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52 Stan. L. Rev. 353 (1999-2000)
The Epistemic Contract of Bisexual Erasure

handle is hein.journals/stflr52 and id is 373 raw text is: The Epistemic Contract of Bisexual
Kenji Yoshino*
In this article, Professor Kenji Yoshino seeks to explain why the category
of bisexuality has been erased in contemporary American political and legal
discourse. He first argues that the invisibility of bisexuality relative to homo-
sexuality does not reflect the incidences of those orientations in the population.
Defining bisexuality as the possession of more than incidental desire for both
sexes, Yoshino shows that the major sexuality studies demonstrate that the inci-
dence of bisexuality is in fact greater than or comparable to the incidence of
homosexuality. Yoshino explains the erasure of bisexuality by positing that
both self-identified heterosexuals and self-identified homosexuals have overlap-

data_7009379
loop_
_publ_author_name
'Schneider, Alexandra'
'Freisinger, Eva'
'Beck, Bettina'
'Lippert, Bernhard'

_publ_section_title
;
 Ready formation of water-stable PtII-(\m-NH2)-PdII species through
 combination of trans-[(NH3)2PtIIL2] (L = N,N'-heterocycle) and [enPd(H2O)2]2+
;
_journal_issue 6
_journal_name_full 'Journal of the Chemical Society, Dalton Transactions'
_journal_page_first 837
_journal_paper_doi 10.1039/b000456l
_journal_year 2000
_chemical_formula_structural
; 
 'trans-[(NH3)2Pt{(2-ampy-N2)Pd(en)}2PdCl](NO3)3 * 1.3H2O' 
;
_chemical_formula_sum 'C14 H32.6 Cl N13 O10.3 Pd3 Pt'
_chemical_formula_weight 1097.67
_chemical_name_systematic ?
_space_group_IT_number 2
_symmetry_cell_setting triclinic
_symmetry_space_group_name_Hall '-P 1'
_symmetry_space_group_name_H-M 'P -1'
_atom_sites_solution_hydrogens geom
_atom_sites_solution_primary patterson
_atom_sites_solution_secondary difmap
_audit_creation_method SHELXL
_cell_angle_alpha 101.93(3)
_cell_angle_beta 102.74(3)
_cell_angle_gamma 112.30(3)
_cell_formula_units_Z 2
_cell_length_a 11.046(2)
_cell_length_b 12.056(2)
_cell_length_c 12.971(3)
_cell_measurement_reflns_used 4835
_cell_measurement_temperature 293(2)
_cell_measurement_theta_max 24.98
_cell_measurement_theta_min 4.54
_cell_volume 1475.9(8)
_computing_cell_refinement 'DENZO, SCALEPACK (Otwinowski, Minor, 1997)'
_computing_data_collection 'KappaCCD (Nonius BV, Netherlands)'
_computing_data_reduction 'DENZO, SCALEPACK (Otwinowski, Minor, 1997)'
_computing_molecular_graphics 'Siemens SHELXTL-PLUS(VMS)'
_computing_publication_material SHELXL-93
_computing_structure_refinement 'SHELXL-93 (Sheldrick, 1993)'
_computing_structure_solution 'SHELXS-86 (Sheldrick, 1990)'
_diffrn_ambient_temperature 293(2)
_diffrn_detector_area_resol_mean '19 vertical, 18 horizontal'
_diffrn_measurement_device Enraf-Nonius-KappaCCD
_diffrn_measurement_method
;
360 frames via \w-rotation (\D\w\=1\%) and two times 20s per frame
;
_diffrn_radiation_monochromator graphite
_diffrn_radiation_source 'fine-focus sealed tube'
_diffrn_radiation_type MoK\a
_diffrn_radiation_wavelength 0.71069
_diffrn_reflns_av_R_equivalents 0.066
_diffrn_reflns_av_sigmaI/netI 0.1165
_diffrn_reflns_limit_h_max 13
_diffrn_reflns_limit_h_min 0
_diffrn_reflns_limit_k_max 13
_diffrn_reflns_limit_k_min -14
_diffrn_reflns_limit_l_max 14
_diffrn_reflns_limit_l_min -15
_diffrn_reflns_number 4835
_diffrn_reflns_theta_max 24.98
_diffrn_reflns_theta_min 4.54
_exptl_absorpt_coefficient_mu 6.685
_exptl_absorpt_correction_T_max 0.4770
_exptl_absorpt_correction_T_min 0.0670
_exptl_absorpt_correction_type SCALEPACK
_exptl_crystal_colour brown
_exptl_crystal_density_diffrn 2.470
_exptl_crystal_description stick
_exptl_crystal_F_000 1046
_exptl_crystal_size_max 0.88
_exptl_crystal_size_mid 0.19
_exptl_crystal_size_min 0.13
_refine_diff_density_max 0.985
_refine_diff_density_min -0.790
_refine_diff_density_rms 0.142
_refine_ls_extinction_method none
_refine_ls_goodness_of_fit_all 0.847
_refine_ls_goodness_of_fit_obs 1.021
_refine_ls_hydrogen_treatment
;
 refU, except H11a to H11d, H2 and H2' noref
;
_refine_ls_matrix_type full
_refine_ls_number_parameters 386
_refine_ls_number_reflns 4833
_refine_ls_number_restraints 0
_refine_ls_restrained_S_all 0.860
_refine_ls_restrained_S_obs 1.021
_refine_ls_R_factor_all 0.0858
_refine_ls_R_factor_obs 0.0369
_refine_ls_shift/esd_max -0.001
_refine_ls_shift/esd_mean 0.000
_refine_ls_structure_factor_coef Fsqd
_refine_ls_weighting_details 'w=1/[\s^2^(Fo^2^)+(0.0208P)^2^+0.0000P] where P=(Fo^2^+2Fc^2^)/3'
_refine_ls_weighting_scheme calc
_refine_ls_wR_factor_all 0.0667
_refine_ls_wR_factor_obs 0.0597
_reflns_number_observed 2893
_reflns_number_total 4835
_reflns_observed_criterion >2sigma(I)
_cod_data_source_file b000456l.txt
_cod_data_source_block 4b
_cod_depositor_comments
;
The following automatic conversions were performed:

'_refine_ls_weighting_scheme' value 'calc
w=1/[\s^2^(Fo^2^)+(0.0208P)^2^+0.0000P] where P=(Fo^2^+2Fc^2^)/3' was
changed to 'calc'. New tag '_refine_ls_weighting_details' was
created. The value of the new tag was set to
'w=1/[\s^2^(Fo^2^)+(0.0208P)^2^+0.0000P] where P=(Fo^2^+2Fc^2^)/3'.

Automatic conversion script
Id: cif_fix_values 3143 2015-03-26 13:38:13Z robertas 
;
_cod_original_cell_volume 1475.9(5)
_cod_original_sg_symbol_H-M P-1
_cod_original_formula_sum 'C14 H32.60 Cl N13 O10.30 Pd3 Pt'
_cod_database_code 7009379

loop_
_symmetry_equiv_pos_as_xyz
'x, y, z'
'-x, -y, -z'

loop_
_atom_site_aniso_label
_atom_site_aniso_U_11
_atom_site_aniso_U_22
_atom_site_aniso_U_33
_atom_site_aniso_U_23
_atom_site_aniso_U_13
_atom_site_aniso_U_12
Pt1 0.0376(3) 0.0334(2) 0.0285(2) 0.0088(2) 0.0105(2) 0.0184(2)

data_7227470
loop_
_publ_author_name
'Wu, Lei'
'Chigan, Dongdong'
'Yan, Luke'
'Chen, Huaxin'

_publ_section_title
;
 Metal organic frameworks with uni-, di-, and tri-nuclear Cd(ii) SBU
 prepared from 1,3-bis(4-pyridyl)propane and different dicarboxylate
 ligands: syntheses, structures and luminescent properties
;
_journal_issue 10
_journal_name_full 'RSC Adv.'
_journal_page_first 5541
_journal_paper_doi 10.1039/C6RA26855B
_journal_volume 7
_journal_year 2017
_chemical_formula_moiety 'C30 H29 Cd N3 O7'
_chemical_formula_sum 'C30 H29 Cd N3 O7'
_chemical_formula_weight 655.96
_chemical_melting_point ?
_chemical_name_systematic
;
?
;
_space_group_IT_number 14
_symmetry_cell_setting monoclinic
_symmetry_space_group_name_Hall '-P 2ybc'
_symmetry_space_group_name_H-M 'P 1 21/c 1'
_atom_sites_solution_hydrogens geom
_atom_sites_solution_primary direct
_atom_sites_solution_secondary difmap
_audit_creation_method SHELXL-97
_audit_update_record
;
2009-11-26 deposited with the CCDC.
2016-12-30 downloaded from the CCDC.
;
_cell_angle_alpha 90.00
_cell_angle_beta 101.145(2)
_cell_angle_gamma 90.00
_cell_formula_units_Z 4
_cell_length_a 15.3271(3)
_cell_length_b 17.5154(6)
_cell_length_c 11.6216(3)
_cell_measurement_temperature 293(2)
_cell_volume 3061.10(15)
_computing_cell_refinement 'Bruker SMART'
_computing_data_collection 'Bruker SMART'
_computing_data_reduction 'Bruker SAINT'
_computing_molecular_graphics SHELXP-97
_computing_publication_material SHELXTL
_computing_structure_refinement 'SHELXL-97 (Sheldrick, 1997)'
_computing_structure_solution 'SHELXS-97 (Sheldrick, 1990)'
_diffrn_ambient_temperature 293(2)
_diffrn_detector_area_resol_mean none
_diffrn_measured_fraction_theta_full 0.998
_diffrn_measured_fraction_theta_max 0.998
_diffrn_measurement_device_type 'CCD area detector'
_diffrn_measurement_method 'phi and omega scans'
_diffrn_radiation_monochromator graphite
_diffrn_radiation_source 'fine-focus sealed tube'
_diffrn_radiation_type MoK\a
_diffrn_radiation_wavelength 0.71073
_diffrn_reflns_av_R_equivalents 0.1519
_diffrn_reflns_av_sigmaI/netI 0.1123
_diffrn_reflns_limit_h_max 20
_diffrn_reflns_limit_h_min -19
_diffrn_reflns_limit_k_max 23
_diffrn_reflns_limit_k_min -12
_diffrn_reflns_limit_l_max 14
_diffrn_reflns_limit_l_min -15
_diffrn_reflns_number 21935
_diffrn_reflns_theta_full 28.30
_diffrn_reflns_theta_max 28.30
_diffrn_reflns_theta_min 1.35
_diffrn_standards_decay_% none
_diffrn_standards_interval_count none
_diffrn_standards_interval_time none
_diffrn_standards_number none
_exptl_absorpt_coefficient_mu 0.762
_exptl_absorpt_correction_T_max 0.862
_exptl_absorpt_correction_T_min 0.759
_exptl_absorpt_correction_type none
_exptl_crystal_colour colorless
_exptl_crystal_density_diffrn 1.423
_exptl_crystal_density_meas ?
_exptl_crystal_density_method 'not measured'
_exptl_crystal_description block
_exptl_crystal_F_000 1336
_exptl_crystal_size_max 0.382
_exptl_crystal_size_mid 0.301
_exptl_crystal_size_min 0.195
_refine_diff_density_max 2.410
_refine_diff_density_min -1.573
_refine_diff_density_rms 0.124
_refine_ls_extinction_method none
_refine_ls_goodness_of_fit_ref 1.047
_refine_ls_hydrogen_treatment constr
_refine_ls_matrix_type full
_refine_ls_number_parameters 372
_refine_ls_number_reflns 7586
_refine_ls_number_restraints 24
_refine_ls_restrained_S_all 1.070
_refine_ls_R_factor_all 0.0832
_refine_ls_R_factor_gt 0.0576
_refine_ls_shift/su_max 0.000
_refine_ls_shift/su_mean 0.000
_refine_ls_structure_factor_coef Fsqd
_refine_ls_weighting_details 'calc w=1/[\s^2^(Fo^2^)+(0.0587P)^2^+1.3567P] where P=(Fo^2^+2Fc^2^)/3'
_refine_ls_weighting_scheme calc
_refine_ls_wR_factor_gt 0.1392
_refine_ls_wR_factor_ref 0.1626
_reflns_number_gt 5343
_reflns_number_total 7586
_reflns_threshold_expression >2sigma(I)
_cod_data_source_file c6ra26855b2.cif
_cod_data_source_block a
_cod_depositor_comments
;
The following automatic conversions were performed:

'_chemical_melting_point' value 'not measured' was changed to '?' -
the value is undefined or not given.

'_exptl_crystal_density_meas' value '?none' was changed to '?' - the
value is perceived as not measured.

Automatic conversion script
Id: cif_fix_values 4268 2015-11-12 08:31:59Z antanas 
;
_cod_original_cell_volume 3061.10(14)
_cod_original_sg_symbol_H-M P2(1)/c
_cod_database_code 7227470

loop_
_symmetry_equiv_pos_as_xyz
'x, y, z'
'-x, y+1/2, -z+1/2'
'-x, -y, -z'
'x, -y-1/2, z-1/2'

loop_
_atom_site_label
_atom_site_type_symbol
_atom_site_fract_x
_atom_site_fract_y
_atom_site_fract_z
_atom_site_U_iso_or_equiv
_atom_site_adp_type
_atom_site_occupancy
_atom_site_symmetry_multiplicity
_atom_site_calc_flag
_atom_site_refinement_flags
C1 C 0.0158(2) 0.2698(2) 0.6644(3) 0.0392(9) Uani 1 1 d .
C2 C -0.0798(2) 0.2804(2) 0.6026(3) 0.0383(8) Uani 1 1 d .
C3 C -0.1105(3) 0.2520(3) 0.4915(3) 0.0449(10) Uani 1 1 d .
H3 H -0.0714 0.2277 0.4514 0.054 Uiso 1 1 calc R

ping interests in the erasure of bisexuality that lead them into an epistemic
contract of bisexual erasure. These interests include: (1) the stabilization of
exclusive sexual orientation categories; (2) the retention of sex as an important
diacritical axis; and (3) the protection of norms of monogamy. Noting that
such contracts tend to become visible only when they are challenged, Yoshino
describes how bisexuals have increasingly contested their own erasure. Fi-
nally, Yoshino examines the effects of bisexual invisibility and visibility in the
legal realm, focusing on the sexual harassment jurisprudence of recent dec-
* Associate Professor, Yale Law School. I thank Akhil Amar, Ian Ayres, Jennifer Gerarda
Brown, Ariela Dubler, Bill Eskridge, Oren Izenberg, Robert Post, Bill Rubenstein, Vicki Schultz,
Reva Siegel, and Amanda Tyler. I am also grateful to participants in workshops at Columbia Law
School, Fordham Law School, and Yale Law School, as well as students in my Theorizing Sexual-
ity seminar at Yale and Larry Lessig's Advanced Constitutional Law seminar at Harvard. Rick
Baker, Romana Mancini, Ravenna Michalsen, Zachary Potter, Rose Saxe, and Eric Sonnenschein
supplied excellent research assistance.


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